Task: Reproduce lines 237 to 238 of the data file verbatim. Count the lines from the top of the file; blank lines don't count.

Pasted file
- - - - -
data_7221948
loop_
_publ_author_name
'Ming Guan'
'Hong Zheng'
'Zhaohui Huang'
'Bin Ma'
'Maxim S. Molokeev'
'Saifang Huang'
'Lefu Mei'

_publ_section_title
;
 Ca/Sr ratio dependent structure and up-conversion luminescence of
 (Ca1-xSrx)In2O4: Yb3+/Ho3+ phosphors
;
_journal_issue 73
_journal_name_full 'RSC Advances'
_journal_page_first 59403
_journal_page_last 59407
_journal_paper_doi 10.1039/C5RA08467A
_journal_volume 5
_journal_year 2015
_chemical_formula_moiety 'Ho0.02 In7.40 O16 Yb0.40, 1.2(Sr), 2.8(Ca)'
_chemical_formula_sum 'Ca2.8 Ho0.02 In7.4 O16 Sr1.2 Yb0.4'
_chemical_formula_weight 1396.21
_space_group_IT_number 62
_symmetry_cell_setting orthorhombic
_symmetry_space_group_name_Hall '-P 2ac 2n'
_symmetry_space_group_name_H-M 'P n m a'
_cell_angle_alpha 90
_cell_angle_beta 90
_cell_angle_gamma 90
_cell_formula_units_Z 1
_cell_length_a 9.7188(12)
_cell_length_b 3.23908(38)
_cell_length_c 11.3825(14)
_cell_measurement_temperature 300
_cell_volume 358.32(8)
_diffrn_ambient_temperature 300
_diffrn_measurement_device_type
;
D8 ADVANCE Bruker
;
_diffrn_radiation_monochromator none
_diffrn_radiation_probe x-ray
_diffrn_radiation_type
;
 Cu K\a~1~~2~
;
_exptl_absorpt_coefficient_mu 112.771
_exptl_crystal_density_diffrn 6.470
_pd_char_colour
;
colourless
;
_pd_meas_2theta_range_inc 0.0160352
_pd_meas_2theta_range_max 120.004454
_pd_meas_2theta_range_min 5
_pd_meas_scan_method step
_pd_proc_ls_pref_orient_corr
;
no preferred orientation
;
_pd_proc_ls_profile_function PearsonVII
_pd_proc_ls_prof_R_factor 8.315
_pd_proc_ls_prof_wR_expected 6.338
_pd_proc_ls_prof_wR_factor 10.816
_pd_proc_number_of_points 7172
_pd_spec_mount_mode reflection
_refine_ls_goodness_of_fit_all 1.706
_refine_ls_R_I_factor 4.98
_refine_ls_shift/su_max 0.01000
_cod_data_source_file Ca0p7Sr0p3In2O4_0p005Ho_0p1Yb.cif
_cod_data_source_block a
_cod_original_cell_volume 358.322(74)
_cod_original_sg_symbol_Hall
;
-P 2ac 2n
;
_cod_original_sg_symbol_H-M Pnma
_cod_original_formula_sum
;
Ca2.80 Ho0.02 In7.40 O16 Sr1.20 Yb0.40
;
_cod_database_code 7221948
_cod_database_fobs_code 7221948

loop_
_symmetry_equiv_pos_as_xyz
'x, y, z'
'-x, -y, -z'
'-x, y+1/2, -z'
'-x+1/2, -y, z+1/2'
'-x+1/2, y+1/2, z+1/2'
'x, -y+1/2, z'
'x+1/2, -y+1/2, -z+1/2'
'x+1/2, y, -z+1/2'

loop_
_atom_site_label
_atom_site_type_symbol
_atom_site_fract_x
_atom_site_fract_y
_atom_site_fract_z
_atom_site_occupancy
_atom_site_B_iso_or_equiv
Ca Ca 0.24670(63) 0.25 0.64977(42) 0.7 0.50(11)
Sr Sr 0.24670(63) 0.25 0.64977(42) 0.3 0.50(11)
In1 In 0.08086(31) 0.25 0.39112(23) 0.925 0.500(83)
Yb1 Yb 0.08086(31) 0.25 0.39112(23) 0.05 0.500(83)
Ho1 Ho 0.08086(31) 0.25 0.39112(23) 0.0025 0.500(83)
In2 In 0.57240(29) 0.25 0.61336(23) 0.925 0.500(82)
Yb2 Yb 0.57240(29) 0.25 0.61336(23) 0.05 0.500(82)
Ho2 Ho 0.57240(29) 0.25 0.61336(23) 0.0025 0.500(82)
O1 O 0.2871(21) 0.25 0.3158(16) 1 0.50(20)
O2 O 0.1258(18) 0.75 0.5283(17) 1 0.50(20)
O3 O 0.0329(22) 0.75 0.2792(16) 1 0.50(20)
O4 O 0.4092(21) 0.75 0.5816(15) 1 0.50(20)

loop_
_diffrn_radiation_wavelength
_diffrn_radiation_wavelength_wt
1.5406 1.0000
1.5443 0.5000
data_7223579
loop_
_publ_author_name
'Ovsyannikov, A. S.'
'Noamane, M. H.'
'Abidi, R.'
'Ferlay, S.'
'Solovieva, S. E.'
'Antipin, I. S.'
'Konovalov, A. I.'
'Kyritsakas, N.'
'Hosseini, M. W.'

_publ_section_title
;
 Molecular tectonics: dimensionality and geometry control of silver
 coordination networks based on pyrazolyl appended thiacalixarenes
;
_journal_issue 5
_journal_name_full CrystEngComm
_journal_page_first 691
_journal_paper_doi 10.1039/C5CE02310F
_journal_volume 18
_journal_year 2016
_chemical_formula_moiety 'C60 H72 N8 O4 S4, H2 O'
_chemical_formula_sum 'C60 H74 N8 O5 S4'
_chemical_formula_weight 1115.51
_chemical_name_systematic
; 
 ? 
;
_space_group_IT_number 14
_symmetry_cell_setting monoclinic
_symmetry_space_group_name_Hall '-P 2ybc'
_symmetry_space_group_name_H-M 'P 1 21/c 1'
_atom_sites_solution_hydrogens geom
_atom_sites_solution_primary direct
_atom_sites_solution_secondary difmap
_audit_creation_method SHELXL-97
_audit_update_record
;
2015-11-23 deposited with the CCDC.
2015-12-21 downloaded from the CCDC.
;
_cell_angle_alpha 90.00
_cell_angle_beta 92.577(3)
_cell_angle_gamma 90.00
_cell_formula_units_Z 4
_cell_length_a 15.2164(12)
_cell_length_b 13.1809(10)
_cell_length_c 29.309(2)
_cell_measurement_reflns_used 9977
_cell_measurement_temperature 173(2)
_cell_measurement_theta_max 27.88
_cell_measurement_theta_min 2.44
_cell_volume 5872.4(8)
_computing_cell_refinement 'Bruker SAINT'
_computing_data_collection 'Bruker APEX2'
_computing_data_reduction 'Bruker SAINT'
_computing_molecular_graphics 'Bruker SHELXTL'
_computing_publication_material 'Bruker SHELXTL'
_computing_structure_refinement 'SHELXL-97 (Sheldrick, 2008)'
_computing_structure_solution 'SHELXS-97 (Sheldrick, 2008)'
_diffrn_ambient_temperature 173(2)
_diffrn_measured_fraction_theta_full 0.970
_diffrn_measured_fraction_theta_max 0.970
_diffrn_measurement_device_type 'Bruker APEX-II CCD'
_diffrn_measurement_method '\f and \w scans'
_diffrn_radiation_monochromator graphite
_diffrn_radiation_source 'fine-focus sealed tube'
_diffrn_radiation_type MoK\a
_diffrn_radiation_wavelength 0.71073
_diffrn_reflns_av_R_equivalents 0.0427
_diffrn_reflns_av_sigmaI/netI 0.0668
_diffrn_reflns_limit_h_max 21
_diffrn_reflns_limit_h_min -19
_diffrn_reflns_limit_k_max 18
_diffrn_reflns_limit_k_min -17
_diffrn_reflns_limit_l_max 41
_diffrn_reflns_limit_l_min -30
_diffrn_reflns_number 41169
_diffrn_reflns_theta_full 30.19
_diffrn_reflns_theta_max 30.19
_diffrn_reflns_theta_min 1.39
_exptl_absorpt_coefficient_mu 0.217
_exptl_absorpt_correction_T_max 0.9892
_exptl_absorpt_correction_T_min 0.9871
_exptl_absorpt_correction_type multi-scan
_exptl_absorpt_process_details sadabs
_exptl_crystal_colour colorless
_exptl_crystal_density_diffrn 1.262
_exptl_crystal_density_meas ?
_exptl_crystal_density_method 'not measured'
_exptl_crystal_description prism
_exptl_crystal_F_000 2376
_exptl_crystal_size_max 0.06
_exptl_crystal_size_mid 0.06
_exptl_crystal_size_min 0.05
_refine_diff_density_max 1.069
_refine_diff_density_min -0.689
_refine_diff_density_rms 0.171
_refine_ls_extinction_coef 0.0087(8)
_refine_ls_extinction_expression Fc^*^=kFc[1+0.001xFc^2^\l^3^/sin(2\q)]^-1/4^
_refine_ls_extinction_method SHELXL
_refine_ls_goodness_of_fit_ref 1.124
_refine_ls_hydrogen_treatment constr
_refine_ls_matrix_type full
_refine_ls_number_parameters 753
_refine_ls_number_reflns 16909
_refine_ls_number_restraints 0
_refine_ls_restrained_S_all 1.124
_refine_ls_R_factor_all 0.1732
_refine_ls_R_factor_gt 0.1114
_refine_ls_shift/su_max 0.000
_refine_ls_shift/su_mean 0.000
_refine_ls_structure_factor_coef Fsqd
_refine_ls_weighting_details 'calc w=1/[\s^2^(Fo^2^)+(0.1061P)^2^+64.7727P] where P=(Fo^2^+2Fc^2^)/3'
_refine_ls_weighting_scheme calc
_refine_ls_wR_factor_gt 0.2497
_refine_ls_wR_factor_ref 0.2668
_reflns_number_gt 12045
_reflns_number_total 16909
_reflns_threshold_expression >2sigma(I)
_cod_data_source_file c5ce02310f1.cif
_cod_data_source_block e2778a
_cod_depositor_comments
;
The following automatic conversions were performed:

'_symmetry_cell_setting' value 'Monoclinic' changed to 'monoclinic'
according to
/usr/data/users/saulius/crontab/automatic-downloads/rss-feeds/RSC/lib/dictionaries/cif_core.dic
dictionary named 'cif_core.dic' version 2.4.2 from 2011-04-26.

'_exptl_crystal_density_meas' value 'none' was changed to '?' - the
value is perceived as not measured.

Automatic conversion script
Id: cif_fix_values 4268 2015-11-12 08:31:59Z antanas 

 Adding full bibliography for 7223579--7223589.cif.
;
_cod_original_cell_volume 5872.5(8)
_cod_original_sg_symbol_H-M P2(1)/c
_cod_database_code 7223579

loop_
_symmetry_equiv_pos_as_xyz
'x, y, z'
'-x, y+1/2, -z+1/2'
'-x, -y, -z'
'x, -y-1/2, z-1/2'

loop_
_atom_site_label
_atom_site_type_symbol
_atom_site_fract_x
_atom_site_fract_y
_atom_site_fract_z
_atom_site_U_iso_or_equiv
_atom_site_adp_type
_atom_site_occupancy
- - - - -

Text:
_refine_ls_weighting_details 'calc w=1/[\s^2^(Fo^2^)+(0.1061P)^2^+64.7727P] where P=(Fo^2^+2Fc^2^)/3'
_refine_ls_weighting_scheme calc